"The great God," said this illustrious Quaker, in his words of sincerity and truth, addressed to the sachems, " has written his law in our hearts, by which we are taught and commanded to love, and to help, and to do good to one another. It is not our custom to use hostile weapons against our fellow creatures, for which reason we have come unarmed. Our object is not to do injury, but to do good. We have met, then, in the broad pathway of good faith and good will, so that no advantage can be taken on either side, but all is to be openness, brotherhood, and love; while all are to be treated as of the same flesh and blood."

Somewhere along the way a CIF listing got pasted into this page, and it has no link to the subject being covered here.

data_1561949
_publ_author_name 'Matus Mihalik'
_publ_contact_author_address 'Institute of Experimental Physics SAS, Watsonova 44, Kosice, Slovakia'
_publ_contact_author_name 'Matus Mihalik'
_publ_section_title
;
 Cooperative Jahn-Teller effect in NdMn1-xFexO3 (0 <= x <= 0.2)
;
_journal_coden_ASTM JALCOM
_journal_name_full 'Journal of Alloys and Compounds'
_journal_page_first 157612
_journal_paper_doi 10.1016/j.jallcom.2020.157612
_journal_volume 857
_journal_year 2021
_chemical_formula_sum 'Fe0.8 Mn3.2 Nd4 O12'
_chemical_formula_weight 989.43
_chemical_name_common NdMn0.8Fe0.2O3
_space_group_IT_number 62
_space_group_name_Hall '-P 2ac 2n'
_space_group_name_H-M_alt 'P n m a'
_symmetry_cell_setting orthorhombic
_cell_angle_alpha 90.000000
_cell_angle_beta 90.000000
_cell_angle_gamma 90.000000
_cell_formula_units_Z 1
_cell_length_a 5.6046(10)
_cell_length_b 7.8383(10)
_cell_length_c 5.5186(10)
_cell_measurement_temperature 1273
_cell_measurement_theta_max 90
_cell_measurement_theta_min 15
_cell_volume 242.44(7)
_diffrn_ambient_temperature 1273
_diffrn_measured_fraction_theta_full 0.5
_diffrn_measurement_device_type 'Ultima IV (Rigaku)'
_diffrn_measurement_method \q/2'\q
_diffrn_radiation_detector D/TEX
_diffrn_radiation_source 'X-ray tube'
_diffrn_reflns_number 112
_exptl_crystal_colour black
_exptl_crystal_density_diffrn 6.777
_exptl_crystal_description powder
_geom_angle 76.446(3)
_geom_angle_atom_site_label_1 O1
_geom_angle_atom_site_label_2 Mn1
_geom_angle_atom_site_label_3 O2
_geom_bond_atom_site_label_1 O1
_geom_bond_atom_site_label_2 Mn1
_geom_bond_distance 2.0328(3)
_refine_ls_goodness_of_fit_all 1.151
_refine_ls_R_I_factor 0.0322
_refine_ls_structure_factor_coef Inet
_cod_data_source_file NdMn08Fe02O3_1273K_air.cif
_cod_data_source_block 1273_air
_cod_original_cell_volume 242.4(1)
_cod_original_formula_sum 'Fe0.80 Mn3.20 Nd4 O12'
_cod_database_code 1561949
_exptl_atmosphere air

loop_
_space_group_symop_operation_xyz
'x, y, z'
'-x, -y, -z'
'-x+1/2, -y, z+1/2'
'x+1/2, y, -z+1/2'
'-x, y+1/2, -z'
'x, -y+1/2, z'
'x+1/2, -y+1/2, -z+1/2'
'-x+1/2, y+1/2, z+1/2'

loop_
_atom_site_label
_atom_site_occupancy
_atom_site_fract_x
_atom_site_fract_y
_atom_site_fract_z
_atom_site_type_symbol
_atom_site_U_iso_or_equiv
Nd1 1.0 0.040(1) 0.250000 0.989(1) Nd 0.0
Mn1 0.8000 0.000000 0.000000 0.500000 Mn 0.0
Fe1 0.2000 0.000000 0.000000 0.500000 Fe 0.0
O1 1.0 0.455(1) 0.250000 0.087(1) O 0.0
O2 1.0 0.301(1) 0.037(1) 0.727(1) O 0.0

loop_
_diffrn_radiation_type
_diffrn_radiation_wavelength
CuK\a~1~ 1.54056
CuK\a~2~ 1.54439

These are, indeed, words of true greatness. "Without any carnal weapons," says one of his companions, " we entered the land, and inhabited therein as safe as if there had been thousands of garrisons." "This little State," says Oldmixon, "subsisted in the midst of six Indian nations, without so much as a militia for its defense." A great man, worthy of the mantle of Penn, the venerable philanthropist, Clarkson, in his life of the founder of Pennsylvania, says," The Pennsylvanians became armed, though without arms; they became strong, though without strength; they became safe, without the ordinary means of safety. The constable's stafl was the only instrument of authority amongst them for the greater part of a century, and never during the administration of Penn, or that of his proper successors, was there a quarrel or a war."